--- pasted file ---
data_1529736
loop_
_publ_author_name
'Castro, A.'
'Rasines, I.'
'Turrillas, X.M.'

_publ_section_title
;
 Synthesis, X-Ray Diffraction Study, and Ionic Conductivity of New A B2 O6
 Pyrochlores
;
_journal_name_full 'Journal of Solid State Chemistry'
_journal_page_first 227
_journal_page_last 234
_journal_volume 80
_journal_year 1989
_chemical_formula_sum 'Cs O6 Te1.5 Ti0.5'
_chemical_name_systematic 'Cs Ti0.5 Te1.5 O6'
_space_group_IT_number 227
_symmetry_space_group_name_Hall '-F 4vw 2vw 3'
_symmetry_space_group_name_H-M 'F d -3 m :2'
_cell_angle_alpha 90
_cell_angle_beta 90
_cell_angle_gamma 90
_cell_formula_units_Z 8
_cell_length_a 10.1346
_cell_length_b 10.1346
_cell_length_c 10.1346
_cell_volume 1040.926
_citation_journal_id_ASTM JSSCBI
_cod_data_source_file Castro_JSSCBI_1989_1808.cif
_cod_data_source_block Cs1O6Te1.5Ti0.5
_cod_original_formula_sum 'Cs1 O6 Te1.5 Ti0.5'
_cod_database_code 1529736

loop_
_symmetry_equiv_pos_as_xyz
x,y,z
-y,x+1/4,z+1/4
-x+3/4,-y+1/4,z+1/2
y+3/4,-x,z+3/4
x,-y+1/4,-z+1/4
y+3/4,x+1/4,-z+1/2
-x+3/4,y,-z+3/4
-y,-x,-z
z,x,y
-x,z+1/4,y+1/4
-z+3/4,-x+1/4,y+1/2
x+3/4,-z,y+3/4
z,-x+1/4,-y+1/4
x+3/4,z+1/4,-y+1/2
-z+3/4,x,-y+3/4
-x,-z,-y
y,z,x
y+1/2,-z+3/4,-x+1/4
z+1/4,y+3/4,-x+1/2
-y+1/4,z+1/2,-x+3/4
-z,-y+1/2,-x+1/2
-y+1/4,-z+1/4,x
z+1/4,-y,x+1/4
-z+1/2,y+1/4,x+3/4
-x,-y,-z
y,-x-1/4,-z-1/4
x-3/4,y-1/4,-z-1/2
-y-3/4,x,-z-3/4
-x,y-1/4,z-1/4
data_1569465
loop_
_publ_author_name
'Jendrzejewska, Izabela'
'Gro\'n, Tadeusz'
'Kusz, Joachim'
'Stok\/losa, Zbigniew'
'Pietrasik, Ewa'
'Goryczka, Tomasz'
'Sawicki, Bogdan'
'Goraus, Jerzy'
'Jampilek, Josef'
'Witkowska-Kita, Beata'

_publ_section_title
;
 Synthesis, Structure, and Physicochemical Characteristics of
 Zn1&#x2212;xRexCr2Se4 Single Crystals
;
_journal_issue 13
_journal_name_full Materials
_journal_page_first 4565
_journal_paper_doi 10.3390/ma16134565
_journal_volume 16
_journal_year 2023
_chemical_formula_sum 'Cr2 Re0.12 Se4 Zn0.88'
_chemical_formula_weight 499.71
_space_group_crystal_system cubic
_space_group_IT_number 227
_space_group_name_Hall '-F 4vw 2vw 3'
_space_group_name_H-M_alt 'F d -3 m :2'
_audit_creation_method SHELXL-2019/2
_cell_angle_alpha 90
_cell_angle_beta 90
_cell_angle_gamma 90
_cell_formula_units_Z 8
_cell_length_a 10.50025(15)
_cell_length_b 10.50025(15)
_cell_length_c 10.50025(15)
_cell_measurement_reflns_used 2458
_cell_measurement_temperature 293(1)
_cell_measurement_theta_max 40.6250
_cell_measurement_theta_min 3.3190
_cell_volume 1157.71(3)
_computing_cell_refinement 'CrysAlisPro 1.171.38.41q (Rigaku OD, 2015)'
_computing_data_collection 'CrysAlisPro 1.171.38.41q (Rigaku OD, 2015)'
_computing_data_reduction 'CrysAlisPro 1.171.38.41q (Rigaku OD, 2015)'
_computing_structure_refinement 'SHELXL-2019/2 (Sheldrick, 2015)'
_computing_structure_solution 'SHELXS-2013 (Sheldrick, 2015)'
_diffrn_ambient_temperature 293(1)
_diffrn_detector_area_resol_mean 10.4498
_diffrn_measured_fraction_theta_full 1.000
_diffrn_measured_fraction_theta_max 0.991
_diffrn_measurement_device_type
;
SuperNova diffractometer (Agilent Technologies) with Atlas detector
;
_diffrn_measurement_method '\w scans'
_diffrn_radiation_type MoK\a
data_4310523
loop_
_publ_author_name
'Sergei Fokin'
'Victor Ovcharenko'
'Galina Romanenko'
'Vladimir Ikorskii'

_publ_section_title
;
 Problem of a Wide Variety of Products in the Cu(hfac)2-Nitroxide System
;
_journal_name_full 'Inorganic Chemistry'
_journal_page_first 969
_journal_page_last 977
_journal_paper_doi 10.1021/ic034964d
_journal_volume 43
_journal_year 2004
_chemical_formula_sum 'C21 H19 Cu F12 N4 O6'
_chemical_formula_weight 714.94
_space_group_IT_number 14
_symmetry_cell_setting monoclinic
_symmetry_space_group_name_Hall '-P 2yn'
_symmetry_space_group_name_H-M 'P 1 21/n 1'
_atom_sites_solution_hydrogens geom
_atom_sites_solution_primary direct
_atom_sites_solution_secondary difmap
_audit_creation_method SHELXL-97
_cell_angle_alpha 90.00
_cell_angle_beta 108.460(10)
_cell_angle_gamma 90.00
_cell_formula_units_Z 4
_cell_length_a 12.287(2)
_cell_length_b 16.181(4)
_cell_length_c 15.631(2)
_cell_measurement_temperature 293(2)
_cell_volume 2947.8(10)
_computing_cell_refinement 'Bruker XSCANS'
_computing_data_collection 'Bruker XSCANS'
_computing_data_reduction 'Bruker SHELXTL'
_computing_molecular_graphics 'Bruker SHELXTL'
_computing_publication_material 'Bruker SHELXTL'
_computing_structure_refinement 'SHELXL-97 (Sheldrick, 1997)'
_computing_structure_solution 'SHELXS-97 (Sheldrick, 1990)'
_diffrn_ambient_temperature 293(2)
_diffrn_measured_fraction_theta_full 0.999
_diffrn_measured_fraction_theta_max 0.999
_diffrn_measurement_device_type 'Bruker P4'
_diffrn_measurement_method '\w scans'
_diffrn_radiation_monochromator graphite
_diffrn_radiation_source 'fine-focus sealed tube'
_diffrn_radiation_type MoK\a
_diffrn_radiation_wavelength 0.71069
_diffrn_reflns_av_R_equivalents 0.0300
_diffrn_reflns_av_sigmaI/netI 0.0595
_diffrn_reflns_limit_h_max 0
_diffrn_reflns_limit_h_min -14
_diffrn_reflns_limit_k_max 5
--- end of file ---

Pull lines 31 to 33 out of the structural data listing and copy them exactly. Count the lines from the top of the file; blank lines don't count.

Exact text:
_cod_data_source_file Castro_JSSCBI_1989_1808.cif
_cod_data_source_block Cs1O6Te1.5Ti0.5
_cod_original_formula_sum 'Cs1 O6 Te1.5 Ti0.5'